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On the morning of November 6, two D.C. police officers responded to the home of David Kerstetter. The door to Mr. Kerstetter’s condo had been been busted open. It looked suspicious. So the police were called. The officers were eventually confronted with a very simple scene: Mr. Kerstetter in his bedroom, allegedly holding a knife.

This scene turned into the police-involved shooting death of Mr. Kerstetter.

The Kerstetter shooting remains under investigation. But decades ago, in Memphis, another mid-size city, a similar scenario sparked outrage, political turmoil, a task force, and ultimately some real change. That same man-with-knife scenario ended up spurring major reforms within the Memphis Police Department. Those reforms have since become models for the rest of the country’s police departments.

In 1987, Memphis cops were called to a scene involving a mentally-ill man wielding a knife. “Our department received a call from this individual’s family members that this individual had a mental illness,” recalls Maj. Sam Cochran, “armed with a very large knife, cutting himself and he was threatening family members and neighbors.” Cochran says that after a brief encounter, police shot the man multiple times. The man died.

The shooting was ruled justified. But it still felt wrong.

“Many felt the Memphis Police Department should have done more,” Cochran says. “It was a very unsettling time for our community. Got lots of criticism. The mayor saw that our community was hurting and the department was hurting. [The mayor] set up a task force to come up with a plan to provide safety for all and what would best work.”

What did they come up with? The Crisis Intervention Team (CIT) Model. Here’s how I described the CIT model for a piece published this past April:

“In addition to training the rank-and-file cops, the department selected officers to undergo an additional 40-hour training session. These officers became mental health crisis specialists operating much like a SWAT or vice squad.

Instead of diffusing a hostage situation or nabbing corner dealers, CIT cops specialize in taking care of the bipolar teenager in the midst of a manic episode. When such a call comes in, at least one CIT officer is dispatched to head up the case. With trained personnel on the scene, the outcome is less often a night in jail followed by arraignment and more often a call to a social worker or psychiatrist.”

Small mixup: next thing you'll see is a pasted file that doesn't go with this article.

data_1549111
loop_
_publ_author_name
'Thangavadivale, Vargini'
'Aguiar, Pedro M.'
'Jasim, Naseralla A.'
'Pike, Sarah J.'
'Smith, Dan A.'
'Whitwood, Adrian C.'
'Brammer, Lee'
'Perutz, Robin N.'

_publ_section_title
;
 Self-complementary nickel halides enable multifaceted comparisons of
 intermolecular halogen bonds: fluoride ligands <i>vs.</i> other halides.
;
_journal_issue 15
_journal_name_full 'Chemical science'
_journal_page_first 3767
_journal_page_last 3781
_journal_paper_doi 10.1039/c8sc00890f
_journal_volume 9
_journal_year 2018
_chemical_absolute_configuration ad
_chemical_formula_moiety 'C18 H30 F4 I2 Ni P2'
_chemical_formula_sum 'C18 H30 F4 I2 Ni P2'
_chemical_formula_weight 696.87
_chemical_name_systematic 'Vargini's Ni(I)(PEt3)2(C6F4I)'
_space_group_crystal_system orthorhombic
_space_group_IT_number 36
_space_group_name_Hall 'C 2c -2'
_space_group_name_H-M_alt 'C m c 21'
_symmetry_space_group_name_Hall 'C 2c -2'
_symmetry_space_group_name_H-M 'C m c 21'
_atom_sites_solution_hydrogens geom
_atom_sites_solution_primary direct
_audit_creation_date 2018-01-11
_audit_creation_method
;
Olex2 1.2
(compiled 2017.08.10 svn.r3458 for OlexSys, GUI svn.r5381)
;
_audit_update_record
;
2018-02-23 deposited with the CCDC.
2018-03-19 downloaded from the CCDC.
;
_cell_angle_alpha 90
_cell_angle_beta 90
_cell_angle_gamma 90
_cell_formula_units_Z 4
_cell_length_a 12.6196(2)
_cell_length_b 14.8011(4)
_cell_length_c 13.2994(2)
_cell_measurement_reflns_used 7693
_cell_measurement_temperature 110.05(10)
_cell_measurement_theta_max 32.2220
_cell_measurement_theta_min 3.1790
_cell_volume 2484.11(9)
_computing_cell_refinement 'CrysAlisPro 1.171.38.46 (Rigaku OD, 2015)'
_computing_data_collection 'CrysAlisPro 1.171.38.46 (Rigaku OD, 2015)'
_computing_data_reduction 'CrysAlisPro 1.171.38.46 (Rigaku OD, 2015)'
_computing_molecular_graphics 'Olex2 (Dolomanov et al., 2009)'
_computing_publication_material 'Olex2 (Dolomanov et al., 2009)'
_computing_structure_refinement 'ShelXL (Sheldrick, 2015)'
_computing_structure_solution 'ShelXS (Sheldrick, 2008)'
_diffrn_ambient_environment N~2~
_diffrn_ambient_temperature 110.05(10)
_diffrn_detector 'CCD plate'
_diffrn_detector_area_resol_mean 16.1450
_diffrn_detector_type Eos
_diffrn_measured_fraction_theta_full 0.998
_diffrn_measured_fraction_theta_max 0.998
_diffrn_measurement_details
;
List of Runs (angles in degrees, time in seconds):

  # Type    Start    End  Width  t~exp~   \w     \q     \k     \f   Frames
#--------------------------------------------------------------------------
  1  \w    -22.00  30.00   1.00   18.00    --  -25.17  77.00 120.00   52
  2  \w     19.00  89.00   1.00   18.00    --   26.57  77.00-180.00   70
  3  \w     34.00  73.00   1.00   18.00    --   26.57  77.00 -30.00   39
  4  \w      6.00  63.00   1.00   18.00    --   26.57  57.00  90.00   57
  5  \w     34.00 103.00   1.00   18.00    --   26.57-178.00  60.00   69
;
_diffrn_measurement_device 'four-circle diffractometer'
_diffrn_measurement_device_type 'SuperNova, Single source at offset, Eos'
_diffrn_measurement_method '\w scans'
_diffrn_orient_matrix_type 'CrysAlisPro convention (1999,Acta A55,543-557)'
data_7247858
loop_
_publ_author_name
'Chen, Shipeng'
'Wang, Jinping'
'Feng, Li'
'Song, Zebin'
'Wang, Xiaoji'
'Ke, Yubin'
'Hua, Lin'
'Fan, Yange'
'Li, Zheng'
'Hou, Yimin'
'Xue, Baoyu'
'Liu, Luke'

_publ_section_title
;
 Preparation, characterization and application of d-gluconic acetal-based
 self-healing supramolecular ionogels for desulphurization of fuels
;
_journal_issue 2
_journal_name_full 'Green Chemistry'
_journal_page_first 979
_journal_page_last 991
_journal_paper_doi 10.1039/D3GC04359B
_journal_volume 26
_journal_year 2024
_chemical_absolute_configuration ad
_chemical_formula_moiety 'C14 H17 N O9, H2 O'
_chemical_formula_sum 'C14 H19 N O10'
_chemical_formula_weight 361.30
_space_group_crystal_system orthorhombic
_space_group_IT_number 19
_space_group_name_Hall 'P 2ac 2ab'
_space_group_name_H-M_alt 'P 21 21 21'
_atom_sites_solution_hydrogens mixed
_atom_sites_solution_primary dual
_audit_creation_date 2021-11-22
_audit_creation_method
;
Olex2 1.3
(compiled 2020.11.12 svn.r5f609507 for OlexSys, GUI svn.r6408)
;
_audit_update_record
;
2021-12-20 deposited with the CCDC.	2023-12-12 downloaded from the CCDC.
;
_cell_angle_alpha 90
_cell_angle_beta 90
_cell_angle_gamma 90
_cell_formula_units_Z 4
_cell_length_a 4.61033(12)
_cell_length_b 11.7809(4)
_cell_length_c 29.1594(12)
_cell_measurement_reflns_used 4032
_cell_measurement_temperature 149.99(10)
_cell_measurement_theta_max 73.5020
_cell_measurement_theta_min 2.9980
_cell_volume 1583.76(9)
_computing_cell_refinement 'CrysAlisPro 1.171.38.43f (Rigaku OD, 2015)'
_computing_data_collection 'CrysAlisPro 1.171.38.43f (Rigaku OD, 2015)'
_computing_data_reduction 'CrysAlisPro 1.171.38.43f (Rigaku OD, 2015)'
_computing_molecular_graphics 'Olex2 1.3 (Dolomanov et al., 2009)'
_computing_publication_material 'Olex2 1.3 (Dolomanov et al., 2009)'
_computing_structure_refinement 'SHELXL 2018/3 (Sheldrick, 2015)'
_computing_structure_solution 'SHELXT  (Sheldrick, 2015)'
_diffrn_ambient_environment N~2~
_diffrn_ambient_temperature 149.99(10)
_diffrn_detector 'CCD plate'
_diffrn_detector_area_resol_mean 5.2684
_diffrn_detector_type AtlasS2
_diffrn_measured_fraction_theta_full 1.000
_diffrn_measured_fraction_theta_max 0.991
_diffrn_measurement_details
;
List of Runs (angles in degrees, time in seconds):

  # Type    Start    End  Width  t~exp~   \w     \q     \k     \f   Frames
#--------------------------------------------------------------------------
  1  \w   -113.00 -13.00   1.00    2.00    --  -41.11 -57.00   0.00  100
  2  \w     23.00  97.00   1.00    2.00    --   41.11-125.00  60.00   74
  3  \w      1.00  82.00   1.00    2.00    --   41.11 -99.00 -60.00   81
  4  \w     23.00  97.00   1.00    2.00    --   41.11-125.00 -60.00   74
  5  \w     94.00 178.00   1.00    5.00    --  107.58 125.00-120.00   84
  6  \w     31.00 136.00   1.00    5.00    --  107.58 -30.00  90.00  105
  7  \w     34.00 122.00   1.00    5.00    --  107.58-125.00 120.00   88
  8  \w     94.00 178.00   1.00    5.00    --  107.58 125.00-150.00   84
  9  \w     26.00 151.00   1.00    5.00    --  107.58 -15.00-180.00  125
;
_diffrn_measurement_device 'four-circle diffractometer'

The CIT model is significant in a number of ways:

*It recognizes that not all officers are the same. Some have a natural empathy towards a resident in a mental-health crisis and some do not.

*It works hand-in-hand with various community organizations so that residents are taken to treatment and not a jail cell. Community groups have bought into the program.

*Officers volunteer to enroll in the program. But before they were accepted, they are carefully vetted. They are interviewed and their personnel file is reviewed.

*Officers are given a 40-hour training on the CIT program. Once they graduate, they are then on-call to handle cases like Mr. Kerstetters.

Maj. Tim Canady, the current CIT-coordinator in Memphis, says the reason the program has been successful is because the officers are trained in verbal de-escalation skills, know how to come up with an action plan for various police calls, and can call in the clinical, social-service side once they assess the scene.

What should you take from all this? The Memphis Police Department is not flying blind when they come to a scene like the one at Mr. Kerstetter’s home.

The question remains: Does the D.C. Police Department know what to do when faced with a resident in crisis? Do they have a plan? If so, did they follow that plan when they entered Mr. Kerstetter’s home? And why aren’t city politicians talking reforms?